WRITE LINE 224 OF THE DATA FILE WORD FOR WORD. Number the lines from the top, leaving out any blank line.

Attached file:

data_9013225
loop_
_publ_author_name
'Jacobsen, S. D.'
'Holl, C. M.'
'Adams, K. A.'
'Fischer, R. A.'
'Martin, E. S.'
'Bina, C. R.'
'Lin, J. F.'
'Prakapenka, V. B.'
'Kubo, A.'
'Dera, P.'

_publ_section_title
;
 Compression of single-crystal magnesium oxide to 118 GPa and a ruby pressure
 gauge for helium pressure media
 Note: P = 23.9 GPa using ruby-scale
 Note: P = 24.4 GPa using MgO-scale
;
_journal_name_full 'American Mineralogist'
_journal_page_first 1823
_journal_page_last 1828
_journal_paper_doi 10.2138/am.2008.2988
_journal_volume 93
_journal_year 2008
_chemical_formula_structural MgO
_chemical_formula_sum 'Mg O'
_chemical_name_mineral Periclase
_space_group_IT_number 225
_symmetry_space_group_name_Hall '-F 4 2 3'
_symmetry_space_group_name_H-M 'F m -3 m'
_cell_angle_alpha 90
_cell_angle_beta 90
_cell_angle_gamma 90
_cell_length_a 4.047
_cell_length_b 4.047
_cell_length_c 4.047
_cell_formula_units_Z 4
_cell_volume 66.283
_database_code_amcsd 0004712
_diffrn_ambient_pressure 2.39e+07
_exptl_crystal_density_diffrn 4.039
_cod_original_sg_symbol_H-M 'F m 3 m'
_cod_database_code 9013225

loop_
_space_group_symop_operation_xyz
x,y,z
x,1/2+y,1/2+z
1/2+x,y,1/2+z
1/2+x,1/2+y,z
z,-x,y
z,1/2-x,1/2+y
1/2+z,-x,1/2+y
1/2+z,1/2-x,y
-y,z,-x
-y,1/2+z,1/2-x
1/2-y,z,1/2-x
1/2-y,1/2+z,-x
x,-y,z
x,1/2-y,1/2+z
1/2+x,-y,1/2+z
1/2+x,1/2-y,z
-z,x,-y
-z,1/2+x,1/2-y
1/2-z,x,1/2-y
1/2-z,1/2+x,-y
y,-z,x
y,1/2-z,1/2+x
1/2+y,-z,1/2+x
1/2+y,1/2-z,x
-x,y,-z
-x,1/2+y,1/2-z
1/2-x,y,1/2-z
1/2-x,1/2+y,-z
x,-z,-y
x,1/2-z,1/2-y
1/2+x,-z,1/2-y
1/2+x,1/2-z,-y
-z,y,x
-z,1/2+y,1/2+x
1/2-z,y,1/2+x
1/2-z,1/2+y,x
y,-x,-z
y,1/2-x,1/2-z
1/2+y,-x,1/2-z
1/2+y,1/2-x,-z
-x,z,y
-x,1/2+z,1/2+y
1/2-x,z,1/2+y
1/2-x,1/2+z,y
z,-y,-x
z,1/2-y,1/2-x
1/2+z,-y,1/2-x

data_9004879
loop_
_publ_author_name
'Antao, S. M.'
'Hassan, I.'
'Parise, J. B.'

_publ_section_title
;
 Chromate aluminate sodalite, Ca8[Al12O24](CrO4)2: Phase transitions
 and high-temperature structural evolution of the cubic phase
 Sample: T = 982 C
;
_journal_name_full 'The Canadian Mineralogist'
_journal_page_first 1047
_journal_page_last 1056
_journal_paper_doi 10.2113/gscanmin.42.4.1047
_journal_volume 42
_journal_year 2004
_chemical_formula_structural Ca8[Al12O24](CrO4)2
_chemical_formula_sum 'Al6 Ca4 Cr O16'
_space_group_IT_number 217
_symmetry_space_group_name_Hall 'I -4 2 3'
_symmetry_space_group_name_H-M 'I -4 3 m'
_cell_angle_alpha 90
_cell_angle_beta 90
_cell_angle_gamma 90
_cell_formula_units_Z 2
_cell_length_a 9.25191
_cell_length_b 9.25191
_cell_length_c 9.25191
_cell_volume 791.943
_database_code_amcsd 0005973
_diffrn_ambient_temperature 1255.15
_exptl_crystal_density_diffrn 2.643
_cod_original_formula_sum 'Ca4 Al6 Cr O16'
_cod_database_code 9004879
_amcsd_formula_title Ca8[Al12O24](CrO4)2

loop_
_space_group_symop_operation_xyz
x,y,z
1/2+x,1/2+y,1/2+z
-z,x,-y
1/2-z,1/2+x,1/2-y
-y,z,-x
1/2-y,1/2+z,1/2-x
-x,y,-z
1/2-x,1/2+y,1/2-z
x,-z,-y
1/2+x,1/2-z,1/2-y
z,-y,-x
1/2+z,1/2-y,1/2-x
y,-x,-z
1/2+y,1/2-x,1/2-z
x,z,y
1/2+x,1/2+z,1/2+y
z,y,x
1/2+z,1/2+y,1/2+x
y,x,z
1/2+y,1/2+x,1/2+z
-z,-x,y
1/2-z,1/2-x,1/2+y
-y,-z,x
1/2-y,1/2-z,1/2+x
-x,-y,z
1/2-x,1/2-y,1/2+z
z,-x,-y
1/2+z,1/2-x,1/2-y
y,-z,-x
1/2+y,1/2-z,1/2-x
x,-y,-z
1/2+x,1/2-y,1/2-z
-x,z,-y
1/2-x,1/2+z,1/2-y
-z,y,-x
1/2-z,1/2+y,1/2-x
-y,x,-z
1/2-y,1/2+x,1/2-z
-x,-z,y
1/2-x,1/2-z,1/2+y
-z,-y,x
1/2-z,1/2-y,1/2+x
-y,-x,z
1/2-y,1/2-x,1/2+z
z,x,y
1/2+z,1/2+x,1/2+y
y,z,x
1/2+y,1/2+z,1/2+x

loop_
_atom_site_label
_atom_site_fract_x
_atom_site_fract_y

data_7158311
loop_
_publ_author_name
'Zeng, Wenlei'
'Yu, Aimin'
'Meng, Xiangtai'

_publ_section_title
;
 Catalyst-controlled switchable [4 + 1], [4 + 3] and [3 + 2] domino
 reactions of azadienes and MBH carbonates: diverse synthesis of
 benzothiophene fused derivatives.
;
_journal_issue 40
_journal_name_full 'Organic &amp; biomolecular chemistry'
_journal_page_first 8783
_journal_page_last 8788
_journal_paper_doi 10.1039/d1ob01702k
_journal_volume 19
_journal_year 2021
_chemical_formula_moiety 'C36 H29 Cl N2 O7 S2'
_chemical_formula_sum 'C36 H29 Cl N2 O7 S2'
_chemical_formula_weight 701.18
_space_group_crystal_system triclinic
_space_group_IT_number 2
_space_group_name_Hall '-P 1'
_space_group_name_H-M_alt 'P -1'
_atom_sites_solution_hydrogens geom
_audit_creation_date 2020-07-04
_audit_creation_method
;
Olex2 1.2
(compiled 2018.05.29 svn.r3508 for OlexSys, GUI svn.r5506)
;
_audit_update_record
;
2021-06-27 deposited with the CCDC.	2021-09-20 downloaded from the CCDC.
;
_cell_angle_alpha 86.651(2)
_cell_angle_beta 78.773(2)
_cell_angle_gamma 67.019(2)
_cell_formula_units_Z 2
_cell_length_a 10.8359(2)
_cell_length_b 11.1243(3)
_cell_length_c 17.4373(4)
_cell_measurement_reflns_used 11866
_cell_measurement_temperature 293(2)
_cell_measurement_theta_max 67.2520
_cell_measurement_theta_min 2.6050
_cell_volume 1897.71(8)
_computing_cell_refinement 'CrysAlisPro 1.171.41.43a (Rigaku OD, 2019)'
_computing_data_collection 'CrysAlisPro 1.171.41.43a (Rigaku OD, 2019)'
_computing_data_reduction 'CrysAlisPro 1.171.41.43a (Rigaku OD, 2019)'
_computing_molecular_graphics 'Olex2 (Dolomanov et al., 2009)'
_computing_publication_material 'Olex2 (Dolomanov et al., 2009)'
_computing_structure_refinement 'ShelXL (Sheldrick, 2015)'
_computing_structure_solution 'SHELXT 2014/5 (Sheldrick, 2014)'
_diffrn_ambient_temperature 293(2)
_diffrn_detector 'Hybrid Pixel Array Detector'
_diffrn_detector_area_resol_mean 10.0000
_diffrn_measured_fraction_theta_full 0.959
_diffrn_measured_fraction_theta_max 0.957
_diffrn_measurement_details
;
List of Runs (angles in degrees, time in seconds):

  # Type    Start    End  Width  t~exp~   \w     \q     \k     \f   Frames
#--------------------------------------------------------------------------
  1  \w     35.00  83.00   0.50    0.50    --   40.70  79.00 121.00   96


_cell_angle_beta 78.773(2)